April 23, 2020
As we pass Day 20, in fact today is Day 22, of our children continuing their learning from home, I wanted to take some time to reflect on the experience thus far.
I have been overwhelmed with the energy and enthusiasm parents have shown during this period of learning from home. I am enjoying reading the many messages you are sharing with me, and the ones the faculty are forwarding to me to read. These emails talk about the opportunities you are taking to get to know your children through their learning and through the time you are spending with them. You have taken up the challenge of working alongside your children, gaining a better understanding of our inquiry-based-learning and you are talking to me about and sharing videos where I am seeing the real life connections your children are making to the concepts, those big ideas they are learning about. I applaud the way you are continuing to do this alongside the other roles around the home you are now finding are taking up a good part of your day.
Inevitably, there will be some who are feeling that they have had enough and are worried about the progress of their children’s learning. There are some who are expressing their wish for face to face teaching from our teachers. This is an area we have considered. The research we have been doing in this area and, the advice our leadership team are getting from the wealth of educators and leaders we are in contact with, in international education around the world, is that this is fraught with difficulties.The model being used in secondary where children participate in online timetabled lessons does not work for primary classes where the way of learning is so much more transdisciplinary and holistic in nature.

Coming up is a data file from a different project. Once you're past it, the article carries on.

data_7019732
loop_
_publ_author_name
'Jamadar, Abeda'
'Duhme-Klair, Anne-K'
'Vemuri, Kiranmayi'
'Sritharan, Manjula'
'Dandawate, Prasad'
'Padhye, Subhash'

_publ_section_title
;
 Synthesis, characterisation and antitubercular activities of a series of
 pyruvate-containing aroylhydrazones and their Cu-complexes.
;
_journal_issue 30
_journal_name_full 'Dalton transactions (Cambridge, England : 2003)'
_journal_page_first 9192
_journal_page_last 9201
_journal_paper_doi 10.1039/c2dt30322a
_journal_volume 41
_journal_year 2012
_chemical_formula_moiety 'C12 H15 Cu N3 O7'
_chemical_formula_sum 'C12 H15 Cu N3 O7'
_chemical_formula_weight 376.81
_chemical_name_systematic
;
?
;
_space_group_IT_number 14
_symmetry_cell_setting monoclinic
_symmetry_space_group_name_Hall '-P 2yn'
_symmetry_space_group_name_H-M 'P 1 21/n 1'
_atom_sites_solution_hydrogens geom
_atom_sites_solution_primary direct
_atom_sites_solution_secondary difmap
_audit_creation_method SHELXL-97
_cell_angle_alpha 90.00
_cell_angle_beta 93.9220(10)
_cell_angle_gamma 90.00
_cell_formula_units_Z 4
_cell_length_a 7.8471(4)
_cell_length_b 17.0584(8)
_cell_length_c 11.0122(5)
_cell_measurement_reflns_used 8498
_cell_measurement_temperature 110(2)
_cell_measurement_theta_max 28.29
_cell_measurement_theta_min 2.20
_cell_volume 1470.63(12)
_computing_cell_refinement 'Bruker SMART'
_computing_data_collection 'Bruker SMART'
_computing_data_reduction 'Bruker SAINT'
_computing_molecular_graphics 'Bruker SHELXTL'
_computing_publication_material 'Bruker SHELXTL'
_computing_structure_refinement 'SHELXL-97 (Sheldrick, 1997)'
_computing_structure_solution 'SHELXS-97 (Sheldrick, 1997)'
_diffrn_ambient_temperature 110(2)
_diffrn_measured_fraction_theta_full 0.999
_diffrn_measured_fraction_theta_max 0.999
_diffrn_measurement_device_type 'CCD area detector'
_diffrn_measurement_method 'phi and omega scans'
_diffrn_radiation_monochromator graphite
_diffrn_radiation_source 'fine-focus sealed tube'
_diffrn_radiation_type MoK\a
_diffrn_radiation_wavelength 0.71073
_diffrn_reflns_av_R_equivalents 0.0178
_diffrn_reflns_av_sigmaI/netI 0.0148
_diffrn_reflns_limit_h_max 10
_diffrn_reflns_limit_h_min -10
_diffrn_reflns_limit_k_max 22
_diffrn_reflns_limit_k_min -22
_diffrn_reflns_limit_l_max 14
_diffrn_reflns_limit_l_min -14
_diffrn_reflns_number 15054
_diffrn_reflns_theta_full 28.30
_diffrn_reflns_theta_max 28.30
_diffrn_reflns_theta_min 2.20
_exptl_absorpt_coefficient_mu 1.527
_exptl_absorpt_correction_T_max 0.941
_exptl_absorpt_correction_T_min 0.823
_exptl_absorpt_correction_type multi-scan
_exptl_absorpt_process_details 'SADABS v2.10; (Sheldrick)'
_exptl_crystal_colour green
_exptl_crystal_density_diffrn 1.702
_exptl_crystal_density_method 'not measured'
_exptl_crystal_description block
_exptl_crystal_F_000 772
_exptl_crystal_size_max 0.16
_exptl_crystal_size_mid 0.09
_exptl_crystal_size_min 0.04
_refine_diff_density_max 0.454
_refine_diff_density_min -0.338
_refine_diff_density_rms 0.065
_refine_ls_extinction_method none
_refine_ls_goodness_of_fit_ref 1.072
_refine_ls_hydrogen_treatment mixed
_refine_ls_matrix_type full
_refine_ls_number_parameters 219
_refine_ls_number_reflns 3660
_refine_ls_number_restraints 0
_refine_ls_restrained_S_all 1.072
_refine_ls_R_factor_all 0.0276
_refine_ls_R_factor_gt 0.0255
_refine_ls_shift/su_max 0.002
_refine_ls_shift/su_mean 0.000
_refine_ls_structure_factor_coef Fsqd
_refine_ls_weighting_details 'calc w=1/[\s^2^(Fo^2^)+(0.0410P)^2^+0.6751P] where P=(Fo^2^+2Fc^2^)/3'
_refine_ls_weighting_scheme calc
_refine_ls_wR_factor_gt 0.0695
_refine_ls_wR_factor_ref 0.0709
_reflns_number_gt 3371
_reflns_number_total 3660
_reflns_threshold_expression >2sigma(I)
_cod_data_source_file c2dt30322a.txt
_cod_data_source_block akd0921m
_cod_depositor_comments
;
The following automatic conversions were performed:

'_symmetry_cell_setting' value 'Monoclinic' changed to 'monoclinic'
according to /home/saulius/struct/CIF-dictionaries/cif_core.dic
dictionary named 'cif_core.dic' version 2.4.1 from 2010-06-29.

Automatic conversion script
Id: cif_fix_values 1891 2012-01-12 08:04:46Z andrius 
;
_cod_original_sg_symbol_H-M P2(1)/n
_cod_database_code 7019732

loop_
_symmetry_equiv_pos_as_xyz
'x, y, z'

We have also been mindful to continue learning for all. The ‘Distance Learning’ survey to parents on March 22 highlighted that, of the 438 families who responded, 65% of our students share a device in the home, that 51% described their internet connectivity as average with a further 7% stating that it ‘depends’. We are hearing from our teachers who are on ‘Touch Base Meets’ that often connectivity is an issue . They report that the connectivity is dependent on the day, the time of day, and the number of devices being used in the home and that internet capability in many residential buildings is being stretched and at times compromised. This mirrors what we are hearing from our international colleagues. These issues and that of ensuring the safety of your children online are why we are not moving to face to face teaching at this time.
I also reflect on the learning our team of teachers and leaders have made over this time. It is reassuring that while we are trailblazing learning from home for OIS, there are many reputable schools and educators in India and around the world who are also going through this experience from which we can draw advice. As we move forward I can reassure you that in a primary education of today, content acquisition makes up only a small part of your child’s education. Anything missed during these quite extraordinary times can easily be caught up when the children return to learning within the school buildings. The attitudes to learning, the process of inquiry, the creativity and critical thinking skills development, and a growing insight into how to learn, continues as normal, along with the myriad of skills they are learning from you at home, from observing you and from collaborating with the members in your home.
So as we move beyond Day 20 and come to terms with the fact that learning from home for our children is here for a bit longer, we continue to recommend:
Primary Leadership Team